Humanities Initiatives at Historically Black Colleges and Universities
Grant: Humanities Initiatives at Historically Black Colleges and Universities
Agency: National Endowment for the Humanities (NEH)
Division: Division of Education
Deadline: June 25, 2015
Description: NEH Humanities Initiatives are intended to strengthen and enrich humanities education and scholarship at Historically Black Colleges and Universities. These grants may be used to enhance the humanities content of existing programs, develop new programs or lay the foundation for more extensive endeavors in the future. Each project must be organized around a core topic or set of themes. As an example, NEH provides sample application narratives from Albany State University (Albany, Georgia), Tuskegee University and Claflin University.
NEH will fund a variety of projects including those which:
- Create opportunities for faculty members to study together while improving their capacity to teach humanities.
- Support new humanities programs and enhance existing ones.
- Support humanities contributions to professional training in fields such as business, law, economics, nursing and medicine.
- Develop bridge programs for at-risk and nontraditional students.
- Help institutions take advantage of humanities resources, especially in the digital humanities.
- Support collaborative projects in the humanities between the applicant institution and another institution, such as a college or university, a school or school system, a museum or library, or a historical or cultural society.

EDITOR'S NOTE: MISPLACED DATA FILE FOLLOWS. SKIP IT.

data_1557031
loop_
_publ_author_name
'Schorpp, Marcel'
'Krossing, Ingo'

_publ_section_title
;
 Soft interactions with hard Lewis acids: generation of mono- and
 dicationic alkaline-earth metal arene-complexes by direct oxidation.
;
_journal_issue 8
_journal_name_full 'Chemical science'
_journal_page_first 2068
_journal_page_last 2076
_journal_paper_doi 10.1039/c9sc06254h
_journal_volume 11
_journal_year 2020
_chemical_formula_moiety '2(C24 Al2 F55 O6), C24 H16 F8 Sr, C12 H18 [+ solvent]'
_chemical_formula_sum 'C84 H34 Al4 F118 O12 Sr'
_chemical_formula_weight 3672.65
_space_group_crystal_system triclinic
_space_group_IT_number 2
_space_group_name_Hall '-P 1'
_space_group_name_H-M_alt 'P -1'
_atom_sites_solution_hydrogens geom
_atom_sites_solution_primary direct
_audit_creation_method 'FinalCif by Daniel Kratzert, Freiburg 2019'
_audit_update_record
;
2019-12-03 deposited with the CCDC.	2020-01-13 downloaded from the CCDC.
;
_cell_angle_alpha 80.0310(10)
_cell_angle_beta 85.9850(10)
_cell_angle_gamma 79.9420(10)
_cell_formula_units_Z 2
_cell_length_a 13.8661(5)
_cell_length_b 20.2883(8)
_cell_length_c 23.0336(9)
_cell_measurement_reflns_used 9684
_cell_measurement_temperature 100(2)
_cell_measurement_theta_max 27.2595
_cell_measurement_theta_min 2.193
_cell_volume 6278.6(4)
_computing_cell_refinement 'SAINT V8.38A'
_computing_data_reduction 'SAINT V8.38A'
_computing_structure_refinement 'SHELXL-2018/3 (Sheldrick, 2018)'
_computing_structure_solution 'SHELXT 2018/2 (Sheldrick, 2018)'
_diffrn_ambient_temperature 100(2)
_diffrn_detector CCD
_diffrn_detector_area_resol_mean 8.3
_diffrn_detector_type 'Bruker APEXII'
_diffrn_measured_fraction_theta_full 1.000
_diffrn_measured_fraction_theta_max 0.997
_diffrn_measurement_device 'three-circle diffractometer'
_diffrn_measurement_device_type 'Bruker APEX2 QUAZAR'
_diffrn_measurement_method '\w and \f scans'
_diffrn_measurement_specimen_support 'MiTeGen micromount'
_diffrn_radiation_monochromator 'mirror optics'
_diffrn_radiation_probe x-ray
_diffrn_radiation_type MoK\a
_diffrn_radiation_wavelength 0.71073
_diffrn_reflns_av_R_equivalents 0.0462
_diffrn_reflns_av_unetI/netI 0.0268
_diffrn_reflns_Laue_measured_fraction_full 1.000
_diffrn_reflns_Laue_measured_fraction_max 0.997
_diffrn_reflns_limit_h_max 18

In 2015, NEH invites projects related to its new initiative The Common Good: The Humanities in the Public Square. This initiative seeks broad engagement of the public and scholars with humanities resources that illuminate the conditions and complexity of national life. This project also incorporates the Standing Together initiative, which focuses on war and military service.
Fit for Public Broadcasting: University licensees at Historically Black Colleges and Universities (HBCU) are prime candidates. Collaborations are also a strong component of this program and stations should consider partnering with a HBCU to submit an application. Project directors must be from an eligible institution. This is an excellent fit for stations to broaden the use of humanities in education through teacher trainings and professional development. Additionally, those stations participating in the American Graduate initiative may find a fit in the development of summer programs for at-risk high school students.
- In 2009, Norfolk State University received $100,000 to create a historical simulation of the Underground Railroad in Virginia using interactive gaming technology to educate high school and college students.
- In 2012, Albany State University received $100,458 for a summer program, lasting two years, for selected high school students on the history, literature, art and music of the Civil Rights Movement. [Sample Narrative]
A full list of previously funded projects can be found, here.
Eligibility: Any U.S. nonprofit 501(c)3 tax-exempt historically black college or university is eligible to apply. Click here for a list of eligible institutions as determined by the U.S. Department of Education. Applicants are encouraged to collaborate with other institutions to share resources and expand the project’s potential audience.
Anticipated Funding: Successful applicants for NEH Humanities Initiatives may be awarded up to $100,000. The grant period may run between 12 and 36 months, depending on the project.
How to Apply: Applications must be submitted electronically via Grants.gov. Online submission requires registration, a process that usually takes three to five business days but can take as long as four weeks. Be sure to visit Grants.gov and begin registering well in advance of the grant deadline.